by Matt Weik
We have a major crisis on our hands—the obesity crisis. And for some reason, doctors are not diagnosing this issue properly. Almost as if to push it to the side because they don’t want to offend anyone or it doesn’t put money in their pocket. What this is ultimately doing is creating an even deeper hole for the condition. And because insurance companies don’t want to touch weight loss surgery, it ultimately hurts those who truly need help before it’s too late.
More than 60% of Americans are overweight. Around 30% of them are considered obese. More times than not, individuals got to that point in their lives due to poor choices—generally living a sedentary life full of poor nutritional choices. Many will say they did it to themselves, and that’s true. But we can’t simply turn our backs and wish them the best as their health becomes a ticking time bomb.
What Can be Done?
For starters, people need to start taking their health more seriously. Stop eating junk and start reading nutrition labels. Put the poor food choices down and instead choose healthy options that serve a purpose in your body. You are what you eat and you can’t out-train a poor diet.
Secondly, doctors need to start taking this crisis seriously and start calling a spade a spade and stop thinking about people’s feelings as well as their own wallet. At the point someone is considered obese, it becomes extremely detrimental to their health and doctors need to step in. Enough with not wanting to offend anyone because they are a special snowflake. Get over it. By not saying anything you are part of the problem and could be assisting these individuals into an early grave.
Thirdly, health insurance companies need to start making weight loss services part of their coverage. This is a real disease and should be treated as such. Not allowing someone to seek help for a disease that is killing them from the inside out, is reckless. Get with the times. The obesity crisis isn’t going away anytime soon, so make changes to coverage NOW, before it’s too late.
What the Research is Showing
Researchers are clearly stating how important it is that health insurance plans cover weight loss services to help those struggling with their weight and obesity. Their research is also showing that three out of four patients going to the doctors are either overweight or obese. Yet only 48% of those individuals who have a BMI over 30 are found to have been told of their condition or a diagnosis for obesity. This is a real problem that doctors are so neglectful when it comes to weight issues.
After looking at studies, researchers have said, “These two barriers to care — no insurance for medical weight loss support and lack of initial diagnosis — can negatively impact people with obesity or overweight as they seek support from those most adept, trained weight-loss professionals. While self-management strategies, such as following a commercial diet or increasing exercise, can help in some individuals, most people with obesity, especially those with severe obesity, can benefit from a comprehensive approach that includes healthcare professional support. More than half, 57%, of the 450 health professionals we surveyed believe that improved health insurance coverage for weight loss is a solution to greater access to care, and this finding cuts across all patient income levels. Furthermore, we found that a quarter of health professionals perceive current insurance coverage to be a weight-loss challenge.”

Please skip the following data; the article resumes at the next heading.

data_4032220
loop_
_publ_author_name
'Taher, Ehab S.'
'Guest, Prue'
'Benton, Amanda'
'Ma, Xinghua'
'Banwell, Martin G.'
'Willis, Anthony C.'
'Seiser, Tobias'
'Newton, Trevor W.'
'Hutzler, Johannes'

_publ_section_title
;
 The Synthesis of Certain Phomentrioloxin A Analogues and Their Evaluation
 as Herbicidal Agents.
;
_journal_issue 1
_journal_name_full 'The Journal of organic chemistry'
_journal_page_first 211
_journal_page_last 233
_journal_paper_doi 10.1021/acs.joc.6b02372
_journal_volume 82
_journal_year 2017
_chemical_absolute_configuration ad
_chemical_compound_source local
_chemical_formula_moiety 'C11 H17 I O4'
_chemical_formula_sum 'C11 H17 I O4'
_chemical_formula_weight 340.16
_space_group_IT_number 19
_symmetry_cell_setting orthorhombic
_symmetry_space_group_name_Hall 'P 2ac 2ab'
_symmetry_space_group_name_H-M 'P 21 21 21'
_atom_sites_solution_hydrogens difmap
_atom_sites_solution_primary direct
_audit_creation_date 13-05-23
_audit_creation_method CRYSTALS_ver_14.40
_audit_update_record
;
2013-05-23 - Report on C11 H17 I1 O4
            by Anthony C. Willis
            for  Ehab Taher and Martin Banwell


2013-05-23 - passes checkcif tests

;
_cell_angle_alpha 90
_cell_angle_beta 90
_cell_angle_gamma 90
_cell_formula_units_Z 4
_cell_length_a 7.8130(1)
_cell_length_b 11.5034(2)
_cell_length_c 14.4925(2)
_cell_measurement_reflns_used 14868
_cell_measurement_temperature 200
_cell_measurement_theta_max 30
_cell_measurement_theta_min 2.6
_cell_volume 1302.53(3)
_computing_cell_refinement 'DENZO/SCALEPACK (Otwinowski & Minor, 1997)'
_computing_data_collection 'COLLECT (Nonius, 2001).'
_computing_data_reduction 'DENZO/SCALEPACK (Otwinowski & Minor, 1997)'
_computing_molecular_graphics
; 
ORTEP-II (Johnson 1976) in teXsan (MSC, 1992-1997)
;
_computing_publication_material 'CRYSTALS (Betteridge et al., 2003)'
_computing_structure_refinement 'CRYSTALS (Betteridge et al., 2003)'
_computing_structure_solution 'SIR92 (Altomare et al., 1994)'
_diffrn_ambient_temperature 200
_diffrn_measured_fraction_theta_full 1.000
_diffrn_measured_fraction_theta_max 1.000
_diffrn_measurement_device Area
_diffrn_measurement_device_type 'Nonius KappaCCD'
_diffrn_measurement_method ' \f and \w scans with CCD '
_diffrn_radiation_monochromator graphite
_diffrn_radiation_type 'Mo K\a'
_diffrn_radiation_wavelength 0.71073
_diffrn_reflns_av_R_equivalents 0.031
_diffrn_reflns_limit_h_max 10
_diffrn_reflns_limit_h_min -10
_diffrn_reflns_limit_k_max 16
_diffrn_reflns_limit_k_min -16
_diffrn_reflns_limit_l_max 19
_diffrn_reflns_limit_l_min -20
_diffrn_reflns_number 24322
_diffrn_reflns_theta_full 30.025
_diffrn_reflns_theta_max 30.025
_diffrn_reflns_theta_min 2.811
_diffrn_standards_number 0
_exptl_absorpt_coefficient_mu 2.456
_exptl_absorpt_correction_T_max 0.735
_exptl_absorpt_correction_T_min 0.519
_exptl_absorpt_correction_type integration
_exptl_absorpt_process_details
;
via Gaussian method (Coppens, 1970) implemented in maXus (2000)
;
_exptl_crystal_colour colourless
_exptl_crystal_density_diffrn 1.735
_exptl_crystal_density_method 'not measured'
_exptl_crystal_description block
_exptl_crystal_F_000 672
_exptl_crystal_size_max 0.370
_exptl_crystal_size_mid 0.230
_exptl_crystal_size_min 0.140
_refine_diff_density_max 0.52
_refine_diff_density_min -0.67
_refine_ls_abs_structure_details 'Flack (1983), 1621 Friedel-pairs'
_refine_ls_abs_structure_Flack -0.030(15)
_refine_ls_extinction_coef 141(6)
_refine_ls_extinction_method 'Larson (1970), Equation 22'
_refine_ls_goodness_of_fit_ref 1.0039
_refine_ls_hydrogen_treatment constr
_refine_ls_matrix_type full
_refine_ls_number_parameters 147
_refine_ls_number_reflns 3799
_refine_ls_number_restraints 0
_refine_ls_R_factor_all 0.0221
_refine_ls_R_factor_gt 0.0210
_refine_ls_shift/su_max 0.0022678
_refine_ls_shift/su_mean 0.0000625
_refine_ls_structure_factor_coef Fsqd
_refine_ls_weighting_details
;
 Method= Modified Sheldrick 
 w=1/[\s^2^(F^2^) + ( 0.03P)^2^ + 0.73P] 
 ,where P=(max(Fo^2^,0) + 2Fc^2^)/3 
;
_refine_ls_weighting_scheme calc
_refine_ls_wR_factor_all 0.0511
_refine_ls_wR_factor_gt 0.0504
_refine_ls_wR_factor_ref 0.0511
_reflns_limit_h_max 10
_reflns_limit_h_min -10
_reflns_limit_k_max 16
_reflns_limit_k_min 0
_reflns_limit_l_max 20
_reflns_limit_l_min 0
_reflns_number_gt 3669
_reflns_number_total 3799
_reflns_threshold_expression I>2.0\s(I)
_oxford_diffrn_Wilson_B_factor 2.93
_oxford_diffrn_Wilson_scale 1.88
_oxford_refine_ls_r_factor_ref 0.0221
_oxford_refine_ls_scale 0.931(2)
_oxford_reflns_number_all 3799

Let’s go back to the figure where less than half of the patients at a Cleveland Clinic with a BMI greater than 30 were diagnosed as being obese. Many of these people know they have weight issues but they aren’t up to speed with exactly what that is slowly doing to their body. Many simply see themselves as being overweight or “fat” (oh my gosh, how dare we use the “F” word in society today). They don’t truly understand the consequences of their poor lifestyle because no one educates them on their condition—including doctors. One researcher mentioned, “The disease of obesity is very prevalent yet too often under diagnosed, which could be an important barrier to getting initial care. By providing a formal diagnosis, we may be able to help people get the treatment they need to lose weight and get healthy.”
Let’s take a look at a possibility of why doctors might not diagnose patients that are overweight or obese. It could have to do with greed—a terrible reason to turn your back on a patient. A researcher said, “This could go hand-in-hand with coverage: if doctors aren’t being paid to treat obesity, they may not see any benefit in making a formal diagnosis. Regardless, there is a clear need to advance the understanding of medical diagnosis and treatment of obesity across the spectrum, from providers to policymakers.” If this is truly found to be the reason why doctors aren’t concerned about patients’ weight, it’s my opinion that they should be removed from their practice. It’s completely negligent and reckless to not diagnose someone who they very well know is suffering from obesity and are doing themselves harm by living that lifestyle without intervening and trying to help. Doctors are paid to help treat patients of all walks of life with several different ailments—obesity included. There’s no reason to neglect this piece of their practice. In fact, many of the issues a patient is having is more than likely stemming from their weight/obesity issue. Rather being part of the problem, doctors and insurance companies should be working together to be part of the solution. People’s lives depend on your intervention.